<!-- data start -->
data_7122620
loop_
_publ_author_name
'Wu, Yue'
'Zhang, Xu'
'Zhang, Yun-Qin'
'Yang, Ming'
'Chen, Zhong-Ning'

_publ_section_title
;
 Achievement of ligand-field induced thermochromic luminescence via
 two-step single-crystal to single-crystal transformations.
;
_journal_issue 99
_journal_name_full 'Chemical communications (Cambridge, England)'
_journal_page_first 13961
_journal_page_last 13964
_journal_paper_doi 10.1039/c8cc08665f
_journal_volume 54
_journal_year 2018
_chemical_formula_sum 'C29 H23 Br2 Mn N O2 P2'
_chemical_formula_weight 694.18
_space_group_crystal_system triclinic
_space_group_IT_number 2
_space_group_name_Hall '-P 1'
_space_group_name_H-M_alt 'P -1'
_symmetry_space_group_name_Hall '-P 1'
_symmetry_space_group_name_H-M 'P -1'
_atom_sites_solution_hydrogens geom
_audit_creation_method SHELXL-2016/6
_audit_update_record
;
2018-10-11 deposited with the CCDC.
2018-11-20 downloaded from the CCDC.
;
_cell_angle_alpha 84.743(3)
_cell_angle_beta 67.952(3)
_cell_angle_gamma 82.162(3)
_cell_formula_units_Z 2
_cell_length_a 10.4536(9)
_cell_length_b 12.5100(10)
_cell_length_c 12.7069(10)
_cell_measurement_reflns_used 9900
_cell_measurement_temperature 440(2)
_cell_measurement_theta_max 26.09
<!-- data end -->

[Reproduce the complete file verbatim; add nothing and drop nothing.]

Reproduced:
data_7122620
loop_
_publ_author_name
'Wu, Yue'
'Zhang, Xu'
'Zhang, Yun-Qin'
'Yang, Ming'
'Chen, Zhong-Ning'

_publ_section_title
;
 Achievement of ligand-field induced thermochromic luminescence via
 two-step single-crystal to single-crystal transformations.
;
_journal_issue 99
_journal_name_full 'Chemical communications (Cambridge, England)'
_journal_page_first 13961
_journal_page_last 13964
_journal_paper_doi 10.1039/c8cc08665f
_journal_volume 54
_journal_year 2018
_chemical_formula_sum 'C29 H23 Br2 Mn N O2 P2'
_chemical_formula_weight 694.18
_space_group_crystal_system triclinic
_space_group_IT_number 2
_space_group_name_Hall '-P 1'
_space_group_name_H-M_alt 'P -1'
_symmetry_space_group_name_Hall '-P 1'
_symmetry_space_group_name_H-M 'P -1'
_atom_sites_solution_hydrogens geom
_audit_creation_method SHELXL-2016/6
_audit_update_record
;
2018-10-11 deposited with the CCDC.
2018-11-20 downloaded from the CCDC.
;
_cell_angle_alpha 84.743(3)
_cell_angle_beta 67.952(3)
_cell_angle_gamma 82.162(3)
_cell_formula_units_Z 2
_cell_length_a 10.4536(9)
_cell_length_b 12.5100(10)
_cell_length_c 12.7069(10)
_cell_measurement_reflns_used 9900
_cell_measurement_temperature 440(2)
_cell_measurement_theta_max 26.09